09/26/2013 - 04:52

Provoking rational fear

Round Two of this discussion has focused on the ways in which humanitarian issues can best be incorporated into arguments that nuclear weapons must be abolished. As co-president of International Physicians for the Prevention of Nuclear War (IPPNW), I am often called upon to make such arguments. In the view of IPPNW, nuclear weapons must be banned precisely because of their humanitarian consequences. But what is surprising, considering the strength of arguments for disarmament, is that these arguments can sometimes elicit negative reactions.

The humanitarian case is easy enough to build. Death on a massive scale is always repulsive, all the more so when its cause is not a natural disaster but rather belligerence or madness. One need only point to Hiroshima and Nagasaki to illustrate the suffering that accompanies nuclear war—the charred bodies, the stare of blinded eyes, the inability of municipal response systems to render help to those who desperately need it. In such a situation, the living might well envy the dead. And this doesn't even take into account longer-term effects of nuclear detonations such as famine, "nuclear winter," new and emerging cancers, and widespread birth defects.

Public health workers, who are all too familiar with explosive force, albeit on a smaller scale than would be generated by a nuclear detonation, are well positioned to contribute to the public discourse on nuclear weapons and their humanitarian consequences. Doctors involved in International Physicians for the Prevention of Nuclear War try to forewarn the world about potential nuclear disaster—to provoke rational fear. This can be done on a scientific level, for instance by presenting studies on skin cancers caused by nuclear fallout. It can be done on a human level, by drawing on the testimonials of Hibakusha (the Japanese word for atomic bomb survivors), including the doctors among them.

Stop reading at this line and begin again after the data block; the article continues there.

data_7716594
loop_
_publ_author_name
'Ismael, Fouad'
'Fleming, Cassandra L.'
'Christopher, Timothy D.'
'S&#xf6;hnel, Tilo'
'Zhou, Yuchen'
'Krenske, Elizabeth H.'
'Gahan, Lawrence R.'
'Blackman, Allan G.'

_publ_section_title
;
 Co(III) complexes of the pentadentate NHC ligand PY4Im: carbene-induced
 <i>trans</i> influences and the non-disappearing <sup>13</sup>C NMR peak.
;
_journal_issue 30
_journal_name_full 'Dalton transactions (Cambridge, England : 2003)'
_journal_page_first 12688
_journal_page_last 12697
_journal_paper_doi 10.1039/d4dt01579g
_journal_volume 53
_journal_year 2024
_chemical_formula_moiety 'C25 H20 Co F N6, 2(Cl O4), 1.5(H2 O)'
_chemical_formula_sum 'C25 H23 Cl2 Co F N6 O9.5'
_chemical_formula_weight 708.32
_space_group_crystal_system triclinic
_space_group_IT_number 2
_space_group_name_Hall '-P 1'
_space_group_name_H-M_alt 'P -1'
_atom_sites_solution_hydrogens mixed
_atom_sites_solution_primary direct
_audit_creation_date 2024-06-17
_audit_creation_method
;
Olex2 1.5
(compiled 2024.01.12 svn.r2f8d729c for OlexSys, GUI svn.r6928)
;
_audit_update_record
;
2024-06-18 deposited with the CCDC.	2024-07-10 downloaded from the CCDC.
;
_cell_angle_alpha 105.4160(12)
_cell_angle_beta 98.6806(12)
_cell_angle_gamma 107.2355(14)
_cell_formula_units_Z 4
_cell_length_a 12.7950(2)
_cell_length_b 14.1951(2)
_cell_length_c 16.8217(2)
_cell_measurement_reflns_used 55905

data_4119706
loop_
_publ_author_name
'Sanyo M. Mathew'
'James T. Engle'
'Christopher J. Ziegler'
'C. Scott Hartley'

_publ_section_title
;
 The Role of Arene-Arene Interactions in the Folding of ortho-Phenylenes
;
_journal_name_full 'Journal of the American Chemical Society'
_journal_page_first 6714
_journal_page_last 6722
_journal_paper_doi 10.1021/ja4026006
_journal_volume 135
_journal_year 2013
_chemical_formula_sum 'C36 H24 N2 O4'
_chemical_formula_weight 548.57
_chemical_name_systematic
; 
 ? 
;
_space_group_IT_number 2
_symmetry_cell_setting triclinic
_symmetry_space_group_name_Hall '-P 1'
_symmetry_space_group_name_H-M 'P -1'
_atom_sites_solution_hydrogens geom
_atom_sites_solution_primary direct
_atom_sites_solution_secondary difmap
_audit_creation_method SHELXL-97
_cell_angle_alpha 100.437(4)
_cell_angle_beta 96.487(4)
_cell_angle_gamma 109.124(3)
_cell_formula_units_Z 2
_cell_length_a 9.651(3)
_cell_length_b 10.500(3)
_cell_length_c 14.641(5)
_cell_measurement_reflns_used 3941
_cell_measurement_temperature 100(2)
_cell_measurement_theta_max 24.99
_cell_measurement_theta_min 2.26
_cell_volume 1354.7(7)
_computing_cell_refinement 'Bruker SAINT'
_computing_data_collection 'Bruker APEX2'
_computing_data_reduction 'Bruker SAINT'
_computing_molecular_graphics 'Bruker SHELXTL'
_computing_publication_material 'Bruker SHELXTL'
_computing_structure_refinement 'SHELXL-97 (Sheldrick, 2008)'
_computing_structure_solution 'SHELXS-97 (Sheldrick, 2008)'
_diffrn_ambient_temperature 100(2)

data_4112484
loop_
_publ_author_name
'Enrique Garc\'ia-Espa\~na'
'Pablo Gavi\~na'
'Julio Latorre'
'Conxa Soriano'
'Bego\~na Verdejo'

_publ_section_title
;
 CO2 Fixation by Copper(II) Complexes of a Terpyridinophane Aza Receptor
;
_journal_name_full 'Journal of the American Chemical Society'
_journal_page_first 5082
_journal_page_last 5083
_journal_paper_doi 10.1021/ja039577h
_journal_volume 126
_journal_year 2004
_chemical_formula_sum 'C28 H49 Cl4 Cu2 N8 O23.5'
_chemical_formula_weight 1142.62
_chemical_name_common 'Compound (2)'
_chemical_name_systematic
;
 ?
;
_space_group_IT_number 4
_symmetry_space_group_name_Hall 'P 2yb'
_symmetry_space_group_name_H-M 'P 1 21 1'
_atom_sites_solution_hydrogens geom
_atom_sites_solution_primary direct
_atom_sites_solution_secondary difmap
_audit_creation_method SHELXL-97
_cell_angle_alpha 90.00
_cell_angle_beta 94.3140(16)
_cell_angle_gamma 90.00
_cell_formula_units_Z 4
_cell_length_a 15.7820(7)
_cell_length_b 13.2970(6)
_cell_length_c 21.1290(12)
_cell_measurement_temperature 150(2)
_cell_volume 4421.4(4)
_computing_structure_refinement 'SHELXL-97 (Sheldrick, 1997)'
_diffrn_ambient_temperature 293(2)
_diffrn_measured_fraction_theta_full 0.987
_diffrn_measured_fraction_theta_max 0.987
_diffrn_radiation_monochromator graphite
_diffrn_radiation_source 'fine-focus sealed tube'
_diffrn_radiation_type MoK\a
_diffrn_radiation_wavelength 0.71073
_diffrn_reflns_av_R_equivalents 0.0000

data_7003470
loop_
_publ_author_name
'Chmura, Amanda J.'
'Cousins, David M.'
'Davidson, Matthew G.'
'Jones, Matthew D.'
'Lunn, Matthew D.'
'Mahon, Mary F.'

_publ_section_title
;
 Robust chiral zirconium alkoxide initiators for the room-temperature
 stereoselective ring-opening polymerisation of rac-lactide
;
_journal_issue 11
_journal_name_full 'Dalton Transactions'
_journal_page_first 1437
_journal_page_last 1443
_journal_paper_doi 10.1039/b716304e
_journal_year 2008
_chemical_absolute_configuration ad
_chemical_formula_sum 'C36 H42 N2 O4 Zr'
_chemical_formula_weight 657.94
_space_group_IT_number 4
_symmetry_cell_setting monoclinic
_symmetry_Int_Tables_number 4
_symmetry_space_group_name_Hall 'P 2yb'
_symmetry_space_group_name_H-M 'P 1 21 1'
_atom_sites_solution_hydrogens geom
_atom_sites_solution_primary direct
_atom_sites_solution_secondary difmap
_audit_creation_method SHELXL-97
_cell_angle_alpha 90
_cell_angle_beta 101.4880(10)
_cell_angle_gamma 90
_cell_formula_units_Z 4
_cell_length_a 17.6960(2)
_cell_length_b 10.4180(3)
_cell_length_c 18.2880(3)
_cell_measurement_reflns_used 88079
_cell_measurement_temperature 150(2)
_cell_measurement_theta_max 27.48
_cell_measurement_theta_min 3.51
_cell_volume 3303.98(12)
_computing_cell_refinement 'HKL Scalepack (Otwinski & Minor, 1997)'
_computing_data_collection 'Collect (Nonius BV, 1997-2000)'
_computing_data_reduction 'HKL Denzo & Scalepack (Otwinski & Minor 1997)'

All this makes a compelling message. But public health activists can encounter surprising reactions in some audiences. Here I am not referring to warmongers who cynically wave away the evidence that demands a ban on nuclear weapons. Nor am I referring to those in the defense and security realms who use doctrines of deterrence to justify the continued existence of nuclear weapons, or who point out their potential use as bunker busters.

Instead I am referring to those who, when they are reminded of Hiroshima and Nagasaki, argue that those bombings bear no relation to the here and now, that they were one-off events in the distant past. Or those who, when their attention is directed to the suffering of Hibakusha, consider it a repulsive scare tactic. (Some even seem to think that the victims of the atomic bombings, who had dared to fight the mighty United States of America and its allies, deserved their fate.) Public health practitioners who campaign against nuclear weapons can find themselves branded fearmongers or doomsday prophets.

Those who oppose nuclear abolition often point out that nuclear weapons have not been used in war since 1945. But this is pure luck, and luck is never guaranteed to hold. The potential for large-scale or even global annihilation remains real—it's just a mistake away. And unless people can, as Bertrand Russell and Albert Einstein urged them to do in 1955, "remember [their] humanity and forget the rest," mushroom clouds may still spell the end.